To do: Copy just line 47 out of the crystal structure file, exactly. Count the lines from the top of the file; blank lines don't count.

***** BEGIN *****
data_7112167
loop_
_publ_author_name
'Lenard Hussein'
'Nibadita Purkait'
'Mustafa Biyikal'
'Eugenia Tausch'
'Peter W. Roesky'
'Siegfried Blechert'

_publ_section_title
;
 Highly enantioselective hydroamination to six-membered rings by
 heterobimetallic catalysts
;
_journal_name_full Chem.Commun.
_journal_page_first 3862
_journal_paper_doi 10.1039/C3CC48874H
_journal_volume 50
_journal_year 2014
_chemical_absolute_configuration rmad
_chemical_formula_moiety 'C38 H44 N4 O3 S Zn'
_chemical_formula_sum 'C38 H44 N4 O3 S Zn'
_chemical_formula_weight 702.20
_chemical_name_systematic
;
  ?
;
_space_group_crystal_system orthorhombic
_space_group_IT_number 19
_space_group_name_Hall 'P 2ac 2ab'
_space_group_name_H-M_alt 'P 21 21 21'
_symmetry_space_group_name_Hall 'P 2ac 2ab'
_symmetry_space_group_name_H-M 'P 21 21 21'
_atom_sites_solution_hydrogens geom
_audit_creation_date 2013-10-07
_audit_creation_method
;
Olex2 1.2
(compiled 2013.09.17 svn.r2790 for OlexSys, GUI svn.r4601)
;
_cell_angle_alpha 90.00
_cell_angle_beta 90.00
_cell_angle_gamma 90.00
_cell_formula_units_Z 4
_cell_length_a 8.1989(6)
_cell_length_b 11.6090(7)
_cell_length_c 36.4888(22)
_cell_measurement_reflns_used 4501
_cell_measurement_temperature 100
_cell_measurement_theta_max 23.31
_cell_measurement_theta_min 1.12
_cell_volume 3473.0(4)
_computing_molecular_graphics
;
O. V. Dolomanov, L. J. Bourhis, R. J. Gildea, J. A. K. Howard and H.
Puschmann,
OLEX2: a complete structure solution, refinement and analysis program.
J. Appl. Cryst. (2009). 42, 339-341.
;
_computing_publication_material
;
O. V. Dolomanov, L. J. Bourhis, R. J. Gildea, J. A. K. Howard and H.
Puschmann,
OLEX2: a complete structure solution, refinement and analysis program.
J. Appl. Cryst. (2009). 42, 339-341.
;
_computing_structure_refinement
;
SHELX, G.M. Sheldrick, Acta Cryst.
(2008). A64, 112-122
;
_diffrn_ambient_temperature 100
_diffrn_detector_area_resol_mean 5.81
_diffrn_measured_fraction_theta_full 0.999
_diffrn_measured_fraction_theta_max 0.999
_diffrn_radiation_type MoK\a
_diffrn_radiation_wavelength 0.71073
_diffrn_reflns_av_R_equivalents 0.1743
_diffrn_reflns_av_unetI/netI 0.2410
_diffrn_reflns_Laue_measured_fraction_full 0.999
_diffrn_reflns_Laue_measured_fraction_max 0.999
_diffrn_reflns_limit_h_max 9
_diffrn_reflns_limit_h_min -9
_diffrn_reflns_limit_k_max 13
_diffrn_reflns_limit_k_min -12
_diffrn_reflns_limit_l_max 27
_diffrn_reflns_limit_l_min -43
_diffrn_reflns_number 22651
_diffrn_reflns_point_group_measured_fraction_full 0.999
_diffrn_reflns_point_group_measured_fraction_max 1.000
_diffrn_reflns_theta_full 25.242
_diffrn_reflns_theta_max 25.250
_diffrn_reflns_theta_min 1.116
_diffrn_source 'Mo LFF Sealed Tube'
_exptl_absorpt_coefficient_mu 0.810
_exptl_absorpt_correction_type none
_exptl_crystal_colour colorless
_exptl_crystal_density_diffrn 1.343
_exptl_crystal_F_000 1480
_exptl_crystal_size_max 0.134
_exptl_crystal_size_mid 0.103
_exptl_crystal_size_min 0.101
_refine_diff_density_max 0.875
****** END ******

_cell_length_c 36.4888(22)